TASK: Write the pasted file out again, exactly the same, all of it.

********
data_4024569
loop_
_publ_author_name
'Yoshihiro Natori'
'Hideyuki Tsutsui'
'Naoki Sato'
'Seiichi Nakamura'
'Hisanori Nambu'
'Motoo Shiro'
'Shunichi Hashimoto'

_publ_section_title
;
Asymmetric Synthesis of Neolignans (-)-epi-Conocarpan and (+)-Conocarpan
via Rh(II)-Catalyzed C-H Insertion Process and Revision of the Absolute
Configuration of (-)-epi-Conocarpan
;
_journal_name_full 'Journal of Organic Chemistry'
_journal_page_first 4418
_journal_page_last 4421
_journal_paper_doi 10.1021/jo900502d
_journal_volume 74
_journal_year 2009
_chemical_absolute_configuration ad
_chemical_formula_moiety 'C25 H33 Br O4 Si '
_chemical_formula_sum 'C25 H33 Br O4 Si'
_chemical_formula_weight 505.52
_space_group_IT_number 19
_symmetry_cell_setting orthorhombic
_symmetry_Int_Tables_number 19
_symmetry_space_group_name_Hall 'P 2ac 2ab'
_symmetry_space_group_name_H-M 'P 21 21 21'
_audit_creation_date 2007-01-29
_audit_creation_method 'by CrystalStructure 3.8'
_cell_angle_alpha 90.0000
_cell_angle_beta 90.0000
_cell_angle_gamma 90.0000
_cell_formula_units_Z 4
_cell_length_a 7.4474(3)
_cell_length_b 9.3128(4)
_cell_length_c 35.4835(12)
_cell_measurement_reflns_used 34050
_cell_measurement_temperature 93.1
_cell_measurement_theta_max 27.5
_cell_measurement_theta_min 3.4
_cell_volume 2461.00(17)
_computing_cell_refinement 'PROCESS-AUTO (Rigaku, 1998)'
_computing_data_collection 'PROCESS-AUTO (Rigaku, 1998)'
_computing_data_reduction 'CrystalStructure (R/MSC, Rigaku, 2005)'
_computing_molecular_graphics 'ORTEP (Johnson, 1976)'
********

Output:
data_4024569
loop_
_publ_author_name
'Yoshihiro Natori'
'Hideyuki Tsutsui'
'Naoki Sato'
'Seiichi Nakamura'
'Hisanori Nambu'
'Motoo Shiro'
'Shunichi Hashimoto'

_publ_section_title
;
Asymmetric Synthesis of Neolignans (-)-epi-Conocarpan and (+)-Conocarpan
via Rh(II)-Catalyzed C-H Insertion Process and Revision of the Absolute
Configuration of (-)-epi-Conocarpan
;
_journal_name_full 'Journal of Organic Chemistry'
_journal_page_first 4418
_journal_page_last 4421
_journal_paper_doi 10.1021/jo900502d
_journal_volume 74
_journal_year 2009
_chemical_absolute_configuration ad
_chemical_formula_moiety 'C25 H33 Br O4 Si '
_chemical_formula_sum 'C25 H33 Br O4 Si'
_chemical_formula_weight 505.52
_space_group_IT_number 19
_symmetry_cell_setting orthorhombic
_symmetry_Int_Tables_number 19
_symmetry_space_group_name_Hall 'P 2ac 2ab'
_symmetry_space_group_name_H-M 'P 21 21 21'
_audit_creation_date 2007-01-29
_audit_creation_method 'by CrystalStructure 3.8'
_cell_angle_alpha 90.0000
_cell_angle_beta 90.0000
_cell_angle_gamma 90.0000
_cell_formula_units_Z 4
_cell_length_a 7.4474(3)
_cell_length_b 9.3128(4)
_cell_length_c 35.4835(12)
_cell_measurement_reflns_used 34050
_cell_measurement_temperature 93.1
_cell_measurement_theta_max 27.5
_cell_measurement_theta_min 3.4
_cell_volume 2461.00(17)
_computing_cell_refinement 'PROCESS-AUTO (Rigaku, 1998)'
_computing_data_collection 'PROCESS-AUTO (Rigaku, 1998)'
_computing_data_reduction 'CrystalStructure (R/MSC, Rigaku, 2005)'
_computing_molecular_graphics 'ORTEP (Johnson, 1976)'